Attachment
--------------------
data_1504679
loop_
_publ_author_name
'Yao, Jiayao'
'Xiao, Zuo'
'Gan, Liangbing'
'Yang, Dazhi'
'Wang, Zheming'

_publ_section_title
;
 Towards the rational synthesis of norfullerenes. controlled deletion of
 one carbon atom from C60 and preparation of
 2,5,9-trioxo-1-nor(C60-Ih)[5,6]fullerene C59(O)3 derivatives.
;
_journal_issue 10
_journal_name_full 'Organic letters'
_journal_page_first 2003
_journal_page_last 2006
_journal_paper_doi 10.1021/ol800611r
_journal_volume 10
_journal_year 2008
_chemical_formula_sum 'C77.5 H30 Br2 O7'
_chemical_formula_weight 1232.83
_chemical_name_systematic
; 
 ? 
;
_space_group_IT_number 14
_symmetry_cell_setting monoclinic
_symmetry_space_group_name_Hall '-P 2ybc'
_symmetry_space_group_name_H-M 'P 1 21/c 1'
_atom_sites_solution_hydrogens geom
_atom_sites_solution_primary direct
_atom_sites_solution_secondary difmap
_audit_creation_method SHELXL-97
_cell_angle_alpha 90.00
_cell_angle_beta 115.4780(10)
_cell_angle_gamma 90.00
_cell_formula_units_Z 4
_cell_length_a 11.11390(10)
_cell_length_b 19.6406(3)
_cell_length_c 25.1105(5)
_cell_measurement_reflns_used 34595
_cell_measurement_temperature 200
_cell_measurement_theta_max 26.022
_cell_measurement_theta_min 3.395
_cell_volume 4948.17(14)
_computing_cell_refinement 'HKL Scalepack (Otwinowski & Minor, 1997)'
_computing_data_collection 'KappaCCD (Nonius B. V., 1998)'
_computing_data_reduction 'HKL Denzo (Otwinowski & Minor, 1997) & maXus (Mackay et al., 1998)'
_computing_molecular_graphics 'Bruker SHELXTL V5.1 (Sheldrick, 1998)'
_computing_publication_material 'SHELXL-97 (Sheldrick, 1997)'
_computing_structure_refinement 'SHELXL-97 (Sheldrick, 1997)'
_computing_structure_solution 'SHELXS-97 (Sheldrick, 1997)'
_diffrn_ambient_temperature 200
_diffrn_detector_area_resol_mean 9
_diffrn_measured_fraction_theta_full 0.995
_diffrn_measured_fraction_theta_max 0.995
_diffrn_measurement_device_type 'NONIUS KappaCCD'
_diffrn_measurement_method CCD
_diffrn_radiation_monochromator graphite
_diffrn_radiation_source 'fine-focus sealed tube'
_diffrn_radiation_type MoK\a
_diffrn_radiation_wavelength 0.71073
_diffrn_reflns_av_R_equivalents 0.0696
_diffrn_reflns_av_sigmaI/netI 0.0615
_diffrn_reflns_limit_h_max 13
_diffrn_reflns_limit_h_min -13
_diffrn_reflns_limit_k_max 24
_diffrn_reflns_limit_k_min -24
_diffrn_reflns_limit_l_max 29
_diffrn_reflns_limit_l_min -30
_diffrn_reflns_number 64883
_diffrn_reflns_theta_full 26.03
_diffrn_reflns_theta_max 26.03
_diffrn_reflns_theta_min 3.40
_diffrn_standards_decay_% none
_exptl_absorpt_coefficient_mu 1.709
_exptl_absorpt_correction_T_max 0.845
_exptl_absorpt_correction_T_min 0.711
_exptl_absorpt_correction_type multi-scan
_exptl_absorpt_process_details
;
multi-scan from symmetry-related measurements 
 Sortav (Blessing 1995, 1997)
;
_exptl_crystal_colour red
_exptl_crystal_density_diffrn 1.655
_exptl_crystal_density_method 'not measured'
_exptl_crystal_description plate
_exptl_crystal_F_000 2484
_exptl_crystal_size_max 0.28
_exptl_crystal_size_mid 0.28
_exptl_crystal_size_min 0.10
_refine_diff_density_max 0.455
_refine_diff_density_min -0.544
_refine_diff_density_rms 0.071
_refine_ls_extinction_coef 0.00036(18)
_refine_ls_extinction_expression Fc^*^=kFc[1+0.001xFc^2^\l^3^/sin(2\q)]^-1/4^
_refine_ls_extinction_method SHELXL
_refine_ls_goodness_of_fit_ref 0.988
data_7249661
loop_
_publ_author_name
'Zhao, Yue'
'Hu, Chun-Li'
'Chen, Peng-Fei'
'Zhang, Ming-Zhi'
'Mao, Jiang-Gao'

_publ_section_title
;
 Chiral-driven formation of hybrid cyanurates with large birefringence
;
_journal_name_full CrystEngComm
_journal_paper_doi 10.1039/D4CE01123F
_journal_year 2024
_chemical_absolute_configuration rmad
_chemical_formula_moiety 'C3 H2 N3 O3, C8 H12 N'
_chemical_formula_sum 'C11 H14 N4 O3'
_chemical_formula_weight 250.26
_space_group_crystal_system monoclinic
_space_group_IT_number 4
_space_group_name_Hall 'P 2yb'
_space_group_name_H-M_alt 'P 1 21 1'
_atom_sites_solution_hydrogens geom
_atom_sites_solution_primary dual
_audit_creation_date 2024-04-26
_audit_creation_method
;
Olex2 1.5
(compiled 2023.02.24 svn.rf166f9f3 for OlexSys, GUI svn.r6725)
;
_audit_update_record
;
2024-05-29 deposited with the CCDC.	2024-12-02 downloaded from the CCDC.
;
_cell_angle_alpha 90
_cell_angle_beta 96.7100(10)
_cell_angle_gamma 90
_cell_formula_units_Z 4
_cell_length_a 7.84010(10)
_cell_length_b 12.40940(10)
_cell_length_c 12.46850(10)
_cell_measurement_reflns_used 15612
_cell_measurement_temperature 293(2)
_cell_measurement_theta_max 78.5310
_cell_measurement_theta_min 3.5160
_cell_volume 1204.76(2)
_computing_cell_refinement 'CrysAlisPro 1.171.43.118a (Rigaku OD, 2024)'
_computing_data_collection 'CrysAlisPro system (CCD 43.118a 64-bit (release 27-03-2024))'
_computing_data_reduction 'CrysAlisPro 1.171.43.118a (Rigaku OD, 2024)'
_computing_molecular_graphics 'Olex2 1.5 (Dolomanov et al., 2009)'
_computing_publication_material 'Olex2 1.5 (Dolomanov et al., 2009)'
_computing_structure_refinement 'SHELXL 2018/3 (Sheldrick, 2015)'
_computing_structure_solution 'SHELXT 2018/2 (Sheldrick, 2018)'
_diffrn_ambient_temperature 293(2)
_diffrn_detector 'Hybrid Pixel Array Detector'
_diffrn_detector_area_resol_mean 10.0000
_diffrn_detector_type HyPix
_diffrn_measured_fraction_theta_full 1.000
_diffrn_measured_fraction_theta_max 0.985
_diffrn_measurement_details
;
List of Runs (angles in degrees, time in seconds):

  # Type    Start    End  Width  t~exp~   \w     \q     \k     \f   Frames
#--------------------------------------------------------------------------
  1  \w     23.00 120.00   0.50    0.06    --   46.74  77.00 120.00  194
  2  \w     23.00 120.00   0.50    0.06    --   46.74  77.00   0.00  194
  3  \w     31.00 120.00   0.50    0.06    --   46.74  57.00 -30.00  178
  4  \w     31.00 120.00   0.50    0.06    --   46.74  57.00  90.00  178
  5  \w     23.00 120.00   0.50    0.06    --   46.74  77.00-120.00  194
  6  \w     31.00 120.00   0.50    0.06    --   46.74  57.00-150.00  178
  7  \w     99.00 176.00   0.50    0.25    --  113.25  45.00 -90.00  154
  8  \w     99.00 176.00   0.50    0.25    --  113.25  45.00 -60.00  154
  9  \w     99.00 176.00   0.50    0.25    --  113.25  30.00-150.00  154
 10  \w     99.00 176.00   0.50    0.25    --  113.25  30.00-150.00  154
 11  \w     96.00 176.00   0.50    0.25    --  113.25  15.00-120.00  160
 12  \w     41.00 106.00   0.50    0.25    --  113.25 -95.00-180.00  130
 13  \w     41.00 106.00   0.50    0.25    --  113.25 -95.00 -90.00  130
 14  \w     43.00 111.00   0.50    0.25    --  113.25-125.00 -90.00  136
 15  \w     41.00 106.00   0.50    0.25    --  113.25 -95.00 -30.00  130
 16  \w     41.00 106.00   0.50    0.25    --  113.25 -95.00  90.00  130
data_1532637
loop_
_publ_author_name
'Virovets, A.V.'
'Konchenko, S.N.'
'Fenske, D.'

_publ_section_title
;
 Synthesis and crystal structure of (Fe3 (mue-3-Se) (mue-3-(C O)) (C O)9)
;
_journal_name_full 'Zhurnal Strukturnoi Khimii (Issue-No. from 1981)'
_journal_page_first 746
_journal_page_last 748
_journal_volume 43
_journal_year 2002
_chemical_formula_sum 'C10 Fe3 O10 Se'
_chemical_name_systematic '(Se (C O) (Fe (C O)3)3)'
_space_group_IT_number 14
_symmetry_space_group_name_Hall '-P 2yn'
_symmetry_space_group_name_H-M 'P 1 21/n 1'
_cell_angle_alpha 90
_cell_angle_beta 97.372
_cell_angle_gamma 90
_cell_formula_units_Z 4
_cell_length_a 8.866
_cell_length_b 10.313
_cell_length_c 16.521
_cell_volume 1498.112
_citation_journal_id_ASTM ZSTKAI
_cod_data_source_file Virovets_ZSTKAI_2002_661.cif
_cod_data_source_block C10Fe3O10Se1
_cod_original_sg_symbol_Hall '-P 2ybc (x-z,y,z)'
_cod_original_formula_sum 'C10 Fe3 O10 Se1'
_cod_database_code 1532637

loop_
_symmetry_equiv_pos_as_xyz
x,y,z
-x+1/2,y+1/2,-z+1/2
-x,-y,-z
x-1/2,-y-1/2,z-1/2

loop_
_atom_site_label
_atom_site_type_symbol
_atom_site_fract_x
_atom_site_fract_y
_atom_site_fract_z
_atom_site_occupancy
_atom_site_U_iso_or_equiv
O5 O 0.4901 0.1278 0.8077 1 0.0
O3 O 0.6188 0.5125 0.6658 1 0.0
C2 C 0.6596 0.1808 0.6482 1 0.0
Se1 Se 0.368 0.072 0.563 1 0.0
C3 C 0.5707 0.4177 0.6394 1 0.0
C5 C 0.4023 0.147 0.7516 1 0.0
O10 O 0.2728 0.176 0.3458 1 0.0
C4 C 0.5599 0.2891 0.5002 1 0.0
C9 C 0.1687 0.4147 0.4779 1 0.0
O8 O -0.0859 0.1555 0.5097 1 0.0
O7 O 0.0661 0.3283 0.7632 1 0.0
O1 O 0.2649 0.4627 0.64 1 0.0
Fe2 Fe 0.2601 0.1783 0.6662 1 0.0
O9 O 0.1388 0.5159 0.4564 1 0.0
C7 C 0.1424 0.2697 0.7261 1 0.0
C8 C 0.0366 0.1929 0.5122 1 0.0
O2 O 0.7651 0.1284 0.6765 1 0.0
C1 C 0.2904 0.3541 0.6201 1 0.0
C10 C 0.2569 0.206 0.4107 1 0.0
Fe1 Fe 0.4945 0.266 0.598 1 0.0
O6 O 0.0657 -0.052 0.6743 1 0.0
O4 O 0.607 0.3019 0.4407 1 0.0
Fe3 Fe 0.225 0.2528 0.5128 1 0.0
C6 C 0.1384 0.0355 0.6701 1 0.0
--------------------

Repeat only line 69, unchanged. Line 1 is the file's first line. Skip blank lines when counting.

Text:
_diffrn_reflns_limit_k_max 24